Despite their name, flat roof systems aren’t perfectly flat. Instead, they have a very gentle slope, dropping anywhere from about 1/4″ to 1/2″ per foot to encourage water to drain. Compared to roofs with a steeper pitch, however, water and snow remain on the surface of a flat roof a lot longer.
Most traditional sloped roofs are covered with shingles. Each row of shingles overlaps the one below it, much like the scales on a fish. When rainwater falls onto the surface, it runs down over them.
On the other hand, to prevent water damage, flat roofs are constructed out of special materials that are designed to keep water from entering the structure. They consist of an unbroken surface that is capable of resisting standing water for at least a short period.
Contact Anderson Metal Roofing and Shingles today, and we'll help you figure out the next steps in your roofing replacement or repair process.
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Why Don’t More Homes Have Flat Roofs?
Flat roofs, which are also referred to as low-slope roofs, aren’t seen as often in the US as sloped roofs. Water is more likely to pool on flat roofs than on more steeply sloped roofs. Because of that, it isn’t used as commonly in climates that get a lot of rain or snow.
One thing to remember, however, is that flat roofs usually slope anywhere between 5° and 15°. This enables water to drain off the surface.
Flat Roofs Create Space That Can Be Used in Many Ways
One thing that makes flat roofs unique is that they add usable space to a property. They can be transformed into gardens, patios, or green roofs. Installing solar panels on a flat roof is a simple process. Best of all, the panels are much harder to see on roofs like these, meaning that they won’t detract from the look of the property.
Planning for applications like these should be done early on in the design process. That way, special features such as guardrails can be added. The roofing materials can also be chosen based on their ability to stand up to foot traffic and bear extra weight.
Depending on the local requirements, a permit may also need to be obtained before installing features like these. In most cases, however, it is worth it since it creates extra space for you and your family to enjoy.
Flat Roofs Offer Excellent Protection and Performance
Flat roofs are an affordable choice for both commercial and residential properties. Today’s materials and installation techniques are more advanced than ever before. They do an excellent job of protecting properties and last for a long time, making them a practical alternative to traditional pitched roofs.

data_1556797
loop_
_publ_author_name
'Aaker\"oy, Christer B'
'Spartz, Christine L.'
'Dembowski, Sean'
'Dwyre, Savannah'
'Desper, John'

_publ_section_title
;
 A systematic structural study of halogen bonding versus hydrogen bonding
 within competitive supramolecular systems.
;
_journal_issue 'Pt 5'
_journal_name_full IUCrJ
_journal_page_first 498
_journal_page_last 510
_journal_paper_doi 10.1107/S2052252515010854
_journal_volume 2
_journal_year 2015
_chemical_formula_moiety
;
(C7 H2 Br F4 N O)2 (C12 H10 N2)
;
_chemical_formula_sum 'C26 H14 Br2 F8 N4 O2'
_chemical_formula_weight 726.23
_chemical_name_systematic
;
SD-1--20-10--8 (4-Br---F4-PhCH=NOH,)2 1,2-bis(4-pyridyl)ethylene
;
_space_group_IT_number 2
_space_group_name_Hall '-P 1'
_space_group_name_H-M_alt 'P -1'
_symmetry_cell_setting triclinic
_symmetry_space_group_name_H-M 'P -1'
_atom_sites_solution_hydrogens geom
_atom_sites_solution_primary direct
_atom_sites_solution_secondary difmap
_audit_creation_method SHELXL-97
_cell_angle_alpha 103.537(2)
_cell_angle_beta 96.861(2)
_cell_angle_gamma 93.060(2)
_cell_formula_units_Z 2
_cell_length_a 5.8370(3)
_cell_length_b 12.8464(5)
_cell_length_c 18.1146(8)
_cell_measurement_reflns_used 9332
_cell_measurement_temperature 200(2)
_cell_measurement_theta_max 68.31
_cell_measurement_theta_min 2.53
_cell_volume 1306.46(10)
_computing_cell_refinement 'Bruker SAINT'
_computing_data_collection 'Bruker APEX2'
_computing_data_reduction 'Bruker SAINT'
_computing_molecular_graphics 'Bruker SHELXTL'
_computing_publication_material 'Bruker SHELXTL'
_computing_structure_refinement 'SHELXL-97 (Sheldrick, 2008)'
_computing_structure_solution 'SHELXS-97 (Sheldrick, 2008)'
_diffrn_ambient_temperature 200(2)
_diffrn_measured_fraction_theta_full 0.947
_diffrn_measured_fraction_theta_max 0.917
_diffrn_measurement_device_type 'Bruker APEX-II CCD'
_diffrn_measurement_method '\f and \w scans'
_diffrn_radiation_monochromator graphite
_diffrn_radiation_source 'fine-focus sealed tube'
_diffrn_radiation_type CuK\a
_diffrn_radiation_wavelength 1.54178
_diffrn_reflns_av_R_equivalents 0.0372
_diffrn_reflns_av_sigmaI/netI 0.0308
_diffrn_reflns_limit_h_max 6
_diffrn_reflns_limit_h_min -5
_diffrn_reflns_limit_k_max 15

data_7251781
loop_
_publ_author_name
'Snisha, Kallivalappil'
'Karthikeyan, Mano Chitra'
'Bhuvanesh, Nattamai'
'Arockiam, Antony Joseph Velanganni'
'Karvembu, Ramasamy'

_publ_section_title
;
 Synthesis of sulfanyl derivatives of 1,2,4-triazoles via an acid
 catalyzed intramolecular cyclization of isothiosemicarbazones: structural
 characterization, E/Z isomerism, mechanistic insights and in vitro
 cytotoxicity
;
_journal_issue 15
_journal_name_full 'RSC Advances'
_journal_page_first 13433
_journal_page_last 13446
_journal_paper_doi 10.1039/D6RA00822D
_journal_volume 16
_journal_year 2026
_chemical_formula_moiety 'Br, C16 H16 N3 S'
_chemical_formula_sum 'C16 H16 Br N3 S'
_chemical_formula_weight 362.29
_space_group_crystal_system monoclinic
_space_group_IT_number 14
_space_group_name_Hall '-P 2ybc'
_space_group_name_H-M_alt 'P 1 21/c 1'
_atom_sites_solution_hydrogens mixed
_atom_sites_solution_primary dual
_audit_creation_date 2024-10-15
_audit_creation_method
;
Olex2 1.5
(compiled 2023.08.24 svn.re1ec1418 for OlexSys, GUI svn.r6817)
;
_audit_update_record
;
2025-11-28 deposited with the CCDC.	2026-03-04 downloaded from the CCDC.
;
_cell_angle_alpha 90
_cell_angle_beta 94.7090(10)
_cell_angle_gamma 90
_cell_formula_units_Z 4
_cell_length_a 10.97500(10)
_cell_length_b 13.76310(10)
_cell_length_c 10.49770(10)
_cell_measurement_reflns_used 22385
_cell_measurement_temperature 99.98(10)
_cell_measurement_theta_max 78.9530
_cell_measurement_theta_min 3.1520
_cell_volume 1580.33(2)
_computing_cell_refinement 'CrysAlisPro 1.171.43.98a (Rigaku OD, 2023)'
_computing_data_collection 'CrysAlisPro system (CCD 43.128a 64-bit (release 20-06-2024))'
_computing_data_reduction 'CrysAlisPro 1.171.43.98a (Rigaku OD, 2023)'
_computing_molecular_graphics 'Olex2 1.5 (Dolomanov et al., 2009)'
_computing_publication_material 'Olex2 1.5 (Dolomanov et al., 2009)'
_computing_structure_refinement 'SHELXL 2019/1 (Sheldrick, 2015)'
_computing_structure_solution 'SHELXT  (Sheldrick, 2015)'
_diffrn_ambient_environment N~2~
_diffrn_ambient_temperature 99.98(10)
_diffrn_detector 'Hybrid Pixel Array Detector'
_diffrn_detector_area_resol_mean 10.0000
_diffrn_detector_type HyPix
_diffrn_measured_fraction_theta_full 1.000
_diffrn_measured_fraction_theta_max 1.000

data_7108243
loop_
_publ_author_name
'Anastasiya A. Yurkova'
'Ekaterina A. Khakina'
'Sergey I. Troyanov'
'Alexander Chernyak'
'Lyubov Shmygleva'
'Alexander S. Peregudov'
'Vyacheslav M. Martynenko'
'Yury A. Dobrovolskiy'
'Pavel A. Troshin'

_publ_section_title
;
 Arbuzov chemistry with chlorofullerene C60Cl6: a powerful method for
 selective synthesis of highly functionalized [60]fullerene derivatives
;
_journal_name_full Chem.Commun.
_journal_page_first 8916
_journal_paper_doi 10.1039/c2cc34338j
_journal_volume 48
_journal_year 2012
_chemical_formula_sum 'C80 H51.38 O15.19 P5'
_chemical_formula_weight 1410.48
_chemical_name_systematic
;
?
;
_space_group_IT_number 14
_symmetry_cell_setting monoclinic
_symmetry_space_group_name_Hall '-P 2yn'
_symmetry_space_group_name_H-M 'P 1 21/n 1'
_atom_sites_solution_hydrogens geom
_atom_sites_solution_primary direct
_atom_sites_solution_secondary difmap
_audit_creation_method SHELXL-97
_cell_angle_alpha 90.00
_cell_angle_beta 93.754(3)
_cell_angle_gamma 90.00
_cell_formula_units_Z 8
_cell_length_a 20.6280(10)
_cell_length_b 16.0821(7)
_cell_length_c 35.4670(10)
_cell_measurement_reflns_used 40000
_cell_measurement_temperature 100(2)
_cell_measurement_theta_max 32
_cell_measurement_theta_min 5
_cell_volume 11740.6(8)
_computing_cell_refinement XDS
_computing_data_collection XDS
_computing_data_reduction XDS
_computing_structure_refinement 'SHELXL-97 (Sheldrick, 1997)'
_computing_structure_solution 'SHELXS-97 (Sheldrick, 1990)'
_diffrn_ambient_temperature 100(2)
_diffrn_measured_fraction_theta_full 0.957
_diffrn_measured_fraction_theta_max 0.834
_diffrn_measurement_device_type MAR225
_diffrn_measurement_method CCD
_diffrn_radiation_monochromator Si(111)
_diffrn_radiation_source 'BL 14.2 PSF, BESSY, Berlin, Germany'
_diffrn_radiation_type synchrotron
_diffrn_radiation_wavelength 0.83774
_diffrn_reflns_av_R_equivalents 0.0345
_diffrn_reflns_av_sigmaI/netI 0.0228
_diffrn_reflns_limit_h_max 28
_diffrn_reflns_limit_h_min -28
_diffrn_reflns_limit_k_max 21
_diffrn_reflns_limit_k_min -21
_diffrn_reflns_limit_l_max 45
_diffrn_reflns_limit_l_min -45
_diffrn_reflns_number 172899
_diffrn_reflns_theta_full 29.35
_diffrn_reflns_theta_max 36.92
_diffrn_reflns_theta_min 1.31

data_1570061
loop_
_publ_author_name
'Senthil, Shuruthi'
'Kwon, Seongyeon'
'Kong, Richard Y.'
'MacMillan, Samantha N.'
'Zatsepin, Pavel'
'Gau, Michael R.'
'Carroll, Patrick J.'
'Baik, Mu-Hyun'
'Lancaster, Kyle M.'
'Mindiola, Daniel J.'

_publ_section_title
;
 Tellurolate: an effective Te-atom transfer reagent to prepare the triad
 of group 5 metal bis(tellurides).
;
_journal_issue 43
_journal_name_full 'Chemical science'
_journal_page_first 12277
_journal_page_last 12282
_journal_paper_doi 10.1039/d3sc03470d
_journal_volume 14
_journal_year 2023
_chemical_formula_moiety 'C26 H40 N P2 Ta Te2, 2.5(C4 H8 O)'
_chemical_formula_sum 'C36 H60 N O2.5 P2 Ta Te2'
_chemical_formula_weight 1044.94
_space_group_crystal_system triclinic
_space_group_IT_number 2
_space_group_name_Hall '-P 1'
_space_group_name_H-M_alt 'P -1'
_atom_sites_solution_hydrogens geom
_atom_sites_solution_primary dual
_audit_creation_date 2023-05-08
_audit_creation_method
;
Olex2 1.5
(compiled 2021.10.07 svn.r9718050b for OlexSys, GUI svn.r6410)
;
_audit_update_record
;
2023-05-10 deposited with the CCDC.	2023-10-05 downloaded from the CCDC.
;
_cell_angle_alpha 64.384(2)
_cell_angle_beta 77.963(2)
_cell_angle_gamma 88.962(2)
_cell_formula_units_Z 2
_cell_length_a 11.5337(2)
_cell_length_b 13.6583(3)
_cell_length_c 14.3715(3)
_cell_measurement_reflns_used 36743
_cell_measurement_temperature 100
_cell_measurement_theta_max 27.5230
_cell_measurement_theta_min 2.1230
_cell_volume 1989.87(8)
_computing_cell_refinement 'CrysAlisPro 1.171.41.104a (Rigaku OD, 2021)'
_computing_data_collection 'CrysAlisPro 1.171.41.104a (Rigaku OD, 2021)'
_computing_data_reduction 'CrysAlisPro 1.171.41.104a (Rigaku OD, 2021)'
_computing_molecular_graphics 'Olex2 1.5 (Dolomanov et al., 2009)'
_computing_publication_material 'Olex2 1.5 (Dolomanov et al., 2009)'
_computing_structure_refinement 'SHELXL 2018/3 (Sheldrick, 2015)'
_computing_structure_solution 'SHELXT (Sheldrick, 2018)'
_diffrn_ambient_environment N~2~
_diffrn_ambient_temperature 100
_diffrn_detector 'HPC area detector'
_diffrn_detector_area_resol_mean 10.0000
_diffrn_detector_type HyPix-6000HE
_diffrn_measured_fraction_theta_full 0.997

As long as the right materials are used and they are professionally installed, roofs like these can last for a long time. Like any roof system, flat roofs need to be properly maintained to prevent problems from occurring over time.
Here are a couple of common misconceptions about flat roofs:
Replacing a Flat Roof Is Difficult
One common myth in the roofing industry is that it is harder to replace a flat roof than a standard pitched roof. In the past, flat roofs were made up of many layers, requiring a lot of extra labor to remove. Today, however, the materials used to construct flat roofs are much more efficient, requiring fewer layers and making them easier to replace than in the past.
Flat Roofs Are More Likely to Leak or Experience Water Damage
Some of the most common problems encountered with flat roofs can easily be prevented. Issues like leaking, pooling, and rot can be avoided through professional installation and proper maintenance. As long as the roof is installed correctly and well cared for, problems like these usually aren’t a concern.
At the beginning of the 1960s, a new roofing material known as modified bitumen roofing (MBR) was introduced. This roofing material is superior to built-up roofing (BUR), which was commonly used on roofs before this time. Not only does it weigh less but it also is easier to install, eliminating the odor, heat, and mess of BUR roofing.
MBR offers excellent flexibility. Created using asphalt, it is similar in many ways to standard asphalt shingles. Roles of modified bitumen roofing are typically 3 feet wide. They are available in lengths measuring as long as 36 feet. A special sheet membrane is applied to the roof before rolling out the sheets of MBR.
The torch-down installation method is commonly used, and with this technique, the underside of the roofing is heated, allowing it to melt and bond to the base layer while it is being unrolled. Peel-and-stick MBR options are also available, eliminating the need for heat during the installation process.
At Anderson Metal Roofing and Shingles, we feature Mule-Hide products for all our metal roofing services. Mule-Hide offers thoroughly tested and proven ultra-modern products that keep up with the continually changing needs of residential roofing.
Another reason we use Mule-Hide products is that they provide contractor-friendly systems guaranteed by an extensive warranty. Mule-Hide customizes roofing systems to offer you a variety of high-grade products and systems that always meet the rigorous code approvals.
Mule-Hide also offers you residential low-slope solutions, including single-ply, which we cut-to-size to make sure they are perfect for your low-slope garage or porch project.
Call Anderson Metal Roofing and Shingles today to learn more about our high-quality materials and installation methods or to request a free flat roof service quote!